Tuesday, November 20, 2018



Lesa's Book Critiques: Harvest of Secrets by Ellen Crosby

Lesa's Book Critiques: Harvest of Secrets by Ellen Crosby

ChicagoSplashMags.Com--- “Bleak Harbor” – In Conversation with Bryan Gruley

ChicagoSplashMags.Com--- “Bleak Harbor” – In Conversation with Bryan Gruley

Review: Skies of Ash by Rachel Howzell Hall

“Personal drama handled, my heart found its regular pace, and I shoved the phone back into my bag. I muttered another “thank you,” then jammed up the hill, following a dank river of water and ashes that would end in blood.” (Skies of Ash, Rachel Howzell Hall, Chapter Two, Page 20)

It is almost mid-December and six months after Land of Shadows when Detective Elouise “Lou” Norton is called out to a house fire in Baldwin Hills. There are bodies in what is left of the house ravaged by a horrific fire most likely caused by an arsonist. As it happens, the scene is a short three miles away from her home. While she has directions, she could have just followed the smoke plume over the area.

Much of the house at 6381 Don Mateo Drive is gone. What remains and still barely stands hides the bodies of Juliet Chatman and her kids, Chloe and Cody. All three were found dead. The smoke got to them before the flames worked their way to them. But, there are troubling aspects that indicate Juliet Chatman knew they were in serious danger. One is the fact that while she clearly was holding on to her daughter, Juliet Chatman died while clutching a gun in the other. Then there is the 911 call Juliet made where she said somebody was trying to kill her. The name of that person is not discernable on the tape.

Clearly, person or persons unknown, did kill the mom and her kids. Somebody did it. While law enforcement always starts from the proposition that the spouse did it in this case that initially seems unlikely. Christopher Chatman, a commodities broker, arrived as the fire was blazing and was injured fighting  firefighters in attempt to go into the inferno after his family. His alibi for why he was not home stands up to scrutiny.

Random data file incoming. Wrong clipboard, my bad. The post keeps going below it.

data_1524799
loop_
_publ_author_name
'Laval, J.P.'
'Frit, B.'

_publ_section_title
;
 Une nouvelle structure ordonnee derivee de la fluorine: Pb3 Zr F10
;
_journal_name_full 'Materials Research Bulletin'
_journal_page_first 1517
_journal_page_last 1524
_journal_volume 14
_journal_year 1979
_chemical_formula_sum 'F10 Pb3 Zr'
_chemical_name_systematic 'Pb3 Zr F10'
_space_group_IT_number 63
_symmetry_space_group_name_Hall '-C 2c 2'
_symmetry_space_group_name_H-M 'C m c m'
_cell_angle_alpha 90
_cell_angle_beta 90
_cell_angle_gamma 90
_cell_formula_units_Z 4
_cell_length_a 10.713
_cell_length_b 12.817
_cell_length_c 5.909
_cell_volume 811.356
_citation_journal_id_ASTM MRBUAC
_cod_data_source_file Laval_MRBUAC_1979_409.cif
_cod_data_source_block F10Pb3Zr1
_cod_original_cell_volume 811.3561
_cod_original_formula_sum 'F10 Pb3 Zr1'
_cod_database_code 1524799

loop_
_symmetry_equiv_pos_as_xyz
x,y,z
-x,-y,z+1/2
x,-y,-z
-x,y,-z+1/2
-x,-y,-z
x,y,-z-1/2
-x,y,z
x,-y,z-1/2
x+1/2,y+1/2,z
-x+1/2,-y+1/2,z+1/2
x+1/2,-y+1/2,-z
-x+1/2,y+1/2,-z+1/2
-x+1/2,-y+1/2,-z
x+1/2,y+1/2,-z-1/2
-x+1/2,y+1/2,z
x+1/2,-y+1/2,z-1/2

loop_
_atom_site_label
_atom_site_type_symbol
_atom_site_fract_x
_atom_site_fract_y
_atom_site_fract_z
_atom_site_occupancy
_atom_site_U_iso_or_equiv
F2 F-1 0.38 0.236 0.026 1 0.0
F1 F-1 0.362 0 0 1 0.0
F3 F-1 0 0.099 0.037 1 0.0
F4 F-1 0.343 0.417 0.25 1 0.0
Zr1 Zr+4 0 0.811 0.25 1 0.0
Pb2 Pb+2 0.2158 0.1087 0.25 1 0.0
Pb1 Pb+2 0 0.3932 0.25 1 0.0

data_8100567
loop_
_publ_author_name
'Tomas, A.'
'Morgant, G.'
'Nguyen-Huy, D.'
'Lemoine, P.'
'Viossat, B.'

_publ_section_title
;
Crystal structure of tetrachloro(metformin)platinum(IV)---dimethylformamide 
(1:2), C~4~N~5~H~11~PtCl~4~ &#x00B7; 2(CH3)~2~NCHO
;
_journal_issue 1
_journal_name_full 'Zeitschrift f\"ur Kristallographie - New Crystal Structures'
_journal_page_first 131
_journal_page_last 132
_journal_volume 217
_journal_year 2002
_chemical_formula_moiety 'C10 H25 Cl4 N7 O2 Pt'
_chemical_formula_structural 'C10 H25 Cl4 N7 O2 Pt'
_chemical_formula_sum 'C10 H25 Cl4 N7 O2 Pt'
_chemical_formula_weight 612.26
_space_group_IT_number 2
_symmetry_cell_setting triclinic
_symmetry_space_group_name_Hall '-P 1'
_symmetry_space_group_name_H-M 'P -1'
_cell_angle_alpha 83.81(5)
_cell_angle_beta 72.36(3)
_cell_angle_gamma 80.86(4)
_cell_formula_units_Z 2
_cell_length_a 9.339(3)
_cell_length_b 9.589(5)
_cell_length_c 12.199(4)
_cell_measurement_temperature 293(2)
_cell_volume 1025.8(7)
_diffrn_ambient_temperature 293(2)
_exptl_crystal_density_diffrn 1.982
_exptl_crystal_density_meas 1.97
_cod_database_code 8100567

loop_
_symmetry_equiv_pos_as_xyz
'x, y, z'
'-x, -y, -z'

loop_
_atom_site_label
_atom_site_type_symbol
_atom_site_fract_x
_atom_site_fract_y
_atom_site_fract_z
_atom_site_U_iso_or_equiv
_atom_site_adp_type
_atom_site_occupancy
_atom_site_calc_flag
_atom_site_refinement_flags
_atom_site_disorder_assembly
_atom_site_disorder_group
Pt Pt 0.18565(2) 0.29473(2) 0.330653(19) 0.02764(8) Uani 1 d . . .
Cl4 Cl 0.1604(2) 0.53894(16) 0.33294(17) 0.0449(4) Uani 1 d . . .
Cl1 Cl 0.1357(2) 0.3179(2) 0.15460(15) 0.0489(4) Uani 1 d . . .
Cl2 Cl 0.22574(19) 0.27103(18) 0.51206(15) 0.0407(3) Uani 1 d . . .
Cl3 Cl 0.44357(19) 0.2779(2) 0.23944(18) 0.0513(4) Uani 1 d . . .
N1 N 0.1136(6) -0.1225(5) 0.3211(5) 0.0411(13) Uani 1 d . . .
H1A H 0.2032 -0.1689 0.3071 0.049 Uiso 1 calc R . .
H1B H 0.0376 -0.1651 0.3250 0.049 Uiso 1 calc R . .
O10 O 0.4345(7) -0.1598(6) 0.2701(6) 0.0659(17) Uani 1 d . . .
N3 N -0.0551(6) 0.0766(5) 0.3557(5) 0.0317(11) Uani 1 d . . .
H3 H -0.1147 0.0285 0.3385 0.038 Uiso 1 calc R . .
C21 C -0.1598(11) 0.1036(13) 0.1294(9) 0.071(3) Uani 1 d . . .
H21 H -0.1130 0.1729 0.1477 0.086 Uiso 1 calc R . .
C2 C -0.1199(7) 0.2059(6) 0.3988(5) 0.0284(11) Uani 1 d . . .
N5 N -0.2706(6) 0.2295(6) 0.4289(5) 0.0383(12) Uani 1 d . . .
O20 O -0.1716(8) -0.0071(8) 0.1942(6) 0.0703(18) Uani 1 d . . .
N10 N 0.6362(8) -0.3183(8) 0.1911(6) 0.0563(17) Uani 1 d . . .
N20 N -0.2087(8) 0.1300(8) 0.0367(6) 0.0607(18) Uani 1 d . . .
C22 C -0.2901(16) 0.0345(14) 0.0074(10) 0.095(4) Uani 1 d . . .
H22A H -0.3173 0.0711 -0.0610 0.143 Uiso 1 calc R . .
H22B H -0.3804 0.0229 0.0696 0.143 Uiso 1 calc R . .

If he didn’t do it, then who did? And why are the neighbors being so weird about the Chatmans? Two of the many questions for Detective Norton and her partner Colin Taggert to answer in Skies of Ash.

Often the second book in a series is weaker than the first. That is certainly not remotely the case here. Skies of Ash builds on Land of Shadows and adds further depth to the Norton character as well as most of the other characters.

Like a lot of really good series, this second book continues everything regarding personal relationships while offering a brand new intriguing case to solve. Such is the case here with what is definitely a horrific tragedy in the deaths of two children as well as their mother. Author Rachel Howzell Hall does not focus on the gruesome details of what happens to a body in a fire and instead keeps the focus on the reason why things like this happen.

Skies of Ash is a very good book. Interested potential readers are strongly encouraged to read Land of Shadows as major plot points from the first book carry over here amongst the new case and that investigation. There are a lot of things going on in this second book that tie directly into the first making both books well worth your time and effort. Good stuff and very much recommended.

Skies of Ash
Rachel Howzell Hall
Tom Doherty Associates, LLC
May 2015
ISBN# 978-0-7653-3636-1
Hardback (also available in paperback and digital formats)
336 Pages

Material supplied by the good folks of the Dallas Public Library System.

Kevin R.  Tipple © 2018

Monday, November 19, 2018